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Re: [Qemu-block] [Qemu-devel] [RFC PATCH] rbd: Don't convert keypairs to

From: Max Reitz
Subject: Re: [Qemu-block] [Qemu-devel] [RFC PATCH] rbd: Don't convert keypairs to JSON and back
Date: Mon, 20 Aug 2018 14:24:10 +0200
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On 2018-08-20 08:38, Markus Armbruster wrote:
> Max Reitz <address@hidden> writes:
>> On 2018-08-16 08:40, Markus Armbruster wrote:


>> (And technically you need a string filename to point to when doing
>> block-commit (Kevin sent patches to remedy this, though), so that could
>> be called an application as well.)
>>> Having image file headers point to other images is not as simple as it
>>> may look at first glance.  The basic case of image format plus plain
>>> filename (not containing '/') is straightforward enough.  But if I make
>>> the filename absolute (with a leading '/'), the image becomes less easy
>>> to move to another machine.
>> That assumes that we correctly implement relative backing file names.
>> Believe me, we don't.
>> For example, say you did this:
>> $ qemu-img create -f qcow2 foo/bot.qcow2 1M
>> $ qemu-img create -f qcow2 -b bot.qcow2 foo/mid.qcow2
>> $ qemu-img create -f qcow2 -b mid.qcow2 foo/top.qcow2
>> Now try committing top to mid.
>> You're right, it's impossible right now.
>> (Not via -b mid.qcow2, nor via -b foo/mid.qcow2, nor via
>> $PWD/foo/mid.qcow2.  Short of CD-ing to foo/ and then committing to
>> mid.qcow2, it's just impossible.)
>> ((I've send patches to fix this, but still, it's not like we even got
>> the case right that's "straightforward enough". :-)))
> Wait, I carefully defined "straightforward enough" as "filename not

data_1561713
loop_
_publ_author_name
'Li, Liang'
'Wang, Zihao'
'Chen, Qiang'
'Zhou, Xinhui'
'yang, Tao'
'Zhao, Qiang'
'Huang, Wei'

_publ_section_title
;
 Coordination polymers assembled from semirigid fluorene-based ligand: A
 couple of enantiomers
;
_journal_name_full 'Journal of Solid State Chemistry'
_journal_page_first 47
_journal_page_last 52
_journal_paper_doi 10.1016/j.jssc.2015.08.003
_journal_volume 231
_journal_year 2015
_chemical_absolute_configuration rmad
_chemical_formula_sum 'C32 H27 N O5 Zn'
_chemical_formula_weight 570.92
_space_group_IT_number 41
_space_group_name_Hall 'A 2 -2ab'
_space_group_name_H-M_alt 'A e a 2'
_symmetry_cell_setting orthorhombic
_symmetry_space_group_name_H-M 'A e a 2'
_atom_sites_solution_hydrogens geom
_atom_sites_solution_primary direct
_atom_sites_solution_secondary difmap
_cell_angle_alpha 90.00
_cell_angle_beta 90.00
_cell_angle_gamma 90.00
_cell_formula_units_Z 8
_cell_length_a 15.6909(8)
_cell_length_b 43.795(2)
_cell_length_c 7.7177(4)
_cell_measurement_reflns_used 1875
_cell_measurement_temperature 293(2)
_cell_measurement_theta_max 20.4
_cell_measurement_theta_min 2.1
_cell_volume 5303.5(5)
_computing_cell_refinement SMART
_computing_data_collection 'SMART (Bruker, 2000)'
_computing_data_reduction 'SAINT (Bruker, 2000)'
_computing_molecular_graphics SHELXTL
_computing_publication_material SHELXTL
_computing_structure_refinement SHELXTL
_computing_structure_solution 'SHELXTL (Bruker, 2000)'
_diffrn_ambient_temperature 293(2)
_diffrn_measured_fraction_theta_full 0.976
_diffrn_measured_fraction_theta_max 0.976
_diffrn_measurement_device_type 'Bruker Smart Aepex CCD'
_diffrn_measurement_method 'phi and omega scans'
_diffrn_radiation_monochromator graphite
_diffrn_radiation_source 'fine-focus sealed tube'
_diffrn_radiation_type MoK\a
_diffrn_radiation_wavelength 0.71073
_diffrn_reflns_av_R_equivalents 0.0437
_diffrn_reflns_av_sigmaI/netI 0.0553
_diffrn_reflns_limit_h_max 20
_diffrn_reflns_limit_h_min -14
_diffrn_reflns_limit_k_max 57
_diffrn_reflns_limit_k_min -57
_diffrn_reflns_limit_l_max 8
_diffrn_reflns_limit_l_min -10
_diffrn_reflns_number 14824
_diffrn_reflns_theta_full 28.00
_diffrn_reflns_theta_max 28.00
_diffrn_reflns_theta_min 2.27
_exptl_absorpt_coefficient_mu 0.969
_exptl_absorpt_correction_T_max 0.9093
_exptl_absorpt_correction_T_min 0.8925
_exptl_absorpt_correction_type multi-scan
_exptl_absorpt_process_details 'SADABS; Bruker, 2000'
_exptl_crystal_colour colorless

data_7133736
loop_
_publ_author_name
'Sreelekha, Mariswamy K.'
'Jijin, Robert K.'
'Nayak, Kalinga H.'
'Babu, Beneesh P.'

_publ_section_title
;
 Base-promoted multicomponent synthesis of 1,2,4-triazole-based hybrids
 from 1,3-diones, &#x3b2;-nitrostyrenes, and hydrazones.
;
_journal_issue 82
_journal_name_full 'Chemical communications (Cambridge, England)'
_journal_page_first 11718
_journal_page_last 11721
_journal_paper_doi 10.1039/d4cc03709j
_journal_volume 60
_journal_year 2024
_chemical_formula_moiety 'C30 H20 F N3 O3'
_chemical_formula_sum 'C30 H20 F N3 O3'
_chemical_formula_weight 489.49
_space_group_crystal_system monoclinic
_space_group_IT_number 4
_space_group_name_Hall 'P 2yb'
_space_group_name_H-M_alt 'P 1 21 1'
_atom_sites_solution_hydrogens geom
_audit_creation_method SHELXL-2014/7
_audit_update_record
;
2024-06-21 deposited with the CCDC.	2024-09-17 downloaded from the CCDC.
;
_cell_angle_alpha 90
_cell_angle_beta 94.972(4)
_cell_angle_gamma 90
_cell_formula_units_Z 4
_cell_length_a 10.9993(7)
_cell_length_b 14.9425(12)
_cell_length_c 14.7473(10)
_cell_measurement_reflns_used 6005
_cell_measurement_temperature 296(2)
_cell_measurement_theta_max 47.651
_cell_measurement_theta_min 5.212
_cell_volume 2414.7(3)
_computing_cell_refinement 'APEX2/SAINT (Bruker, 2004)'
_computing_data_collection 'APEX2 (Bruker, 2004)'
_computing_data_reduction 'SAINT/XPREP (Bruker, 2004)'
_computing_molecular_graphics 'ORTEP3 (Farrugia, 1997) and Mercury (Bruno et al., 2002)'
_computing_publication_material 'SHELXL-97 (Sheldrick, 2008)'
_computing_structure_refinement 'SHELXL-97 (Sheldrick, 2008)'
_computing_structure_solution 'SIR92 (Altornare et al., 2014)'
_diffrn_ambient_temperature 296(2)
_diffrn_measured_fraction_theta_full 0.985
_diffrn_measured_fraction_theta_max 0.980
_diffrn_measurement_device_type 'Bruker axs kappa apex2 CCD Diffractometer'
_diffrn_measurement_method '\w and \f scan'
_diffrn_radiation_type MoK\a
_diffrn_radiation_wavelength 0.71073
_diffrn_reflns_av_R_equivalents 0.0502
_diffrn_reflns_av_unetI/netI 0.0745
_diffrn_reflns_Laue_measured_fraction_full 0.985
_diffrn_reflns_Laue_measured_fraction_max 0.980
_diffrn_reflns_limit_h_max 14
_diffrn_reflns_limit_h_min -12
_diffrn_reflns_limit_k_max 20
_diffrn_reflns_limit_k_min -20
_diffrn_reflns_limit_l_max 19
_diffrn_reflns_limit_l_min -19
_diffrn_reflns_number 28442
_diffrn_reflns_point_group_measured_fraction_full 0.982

> containing '/'".  Did we manage to screw that up, too?

Well, you were talking about the backing filename.  In the example given
above, none of the backing filenames contain a '/'. O:-)

>>> Similarly, certain Ceph configuration bits may make no sense on another
>>> machine, and putting them into an image file header may not be a good
>>> idea.
>> On one hand, sure.  Adding json:{} filenames really wasn't one of my
>> finest hours.  It looked like a simple enough idea at the time, but
>> they're just not really useful and just keep on biting us.
>> On another, well, but they may indeed make sense on another machine.
>> It's like specifying an ssh URL (or absolute mount point on a local
>> machine, like you describe above).  It may make sense to some (say, you
>> have a global "content server" or something), so, well.
>> I mean, our ideal model is that the user just configures the whole
>> backing chain at runtime and nothing is our fault.  At least that's my
>> ideal model.  It's always the management layer's fault. O:-)
> Hi management layer, I got another buck for you!
> I'm currently leaning towards regarding an image header's references to
> other images as a convenience feature for users.  Saves restating the
> "obvious" (appreciated), until the obvious becomes wrong, possibly
> creating confusion (generally less appreciated).  I think having them is
> a perfectly reasonable tradeoff overall at least for simple cases.
> However, I suspect the more complex things get, the more the value of
> "obvious" diminishes, and the more likely confusion becomes.  Mix of
> observation and speculation, not a call for action.

That's how I'd like to look at it, too, but I'm not sure how reasonable
it is.  Well, it is reasonable as long as we can clearly define for
which use cases it simply isn't enough (*cough* the ones where you need
json:{} *cough*), but I suppose that's too late now.  With json:{} you
unfortunately can shoehorn everything into your image header...
(Which was the point, but you know, path to hell and good intentions and
so on.)


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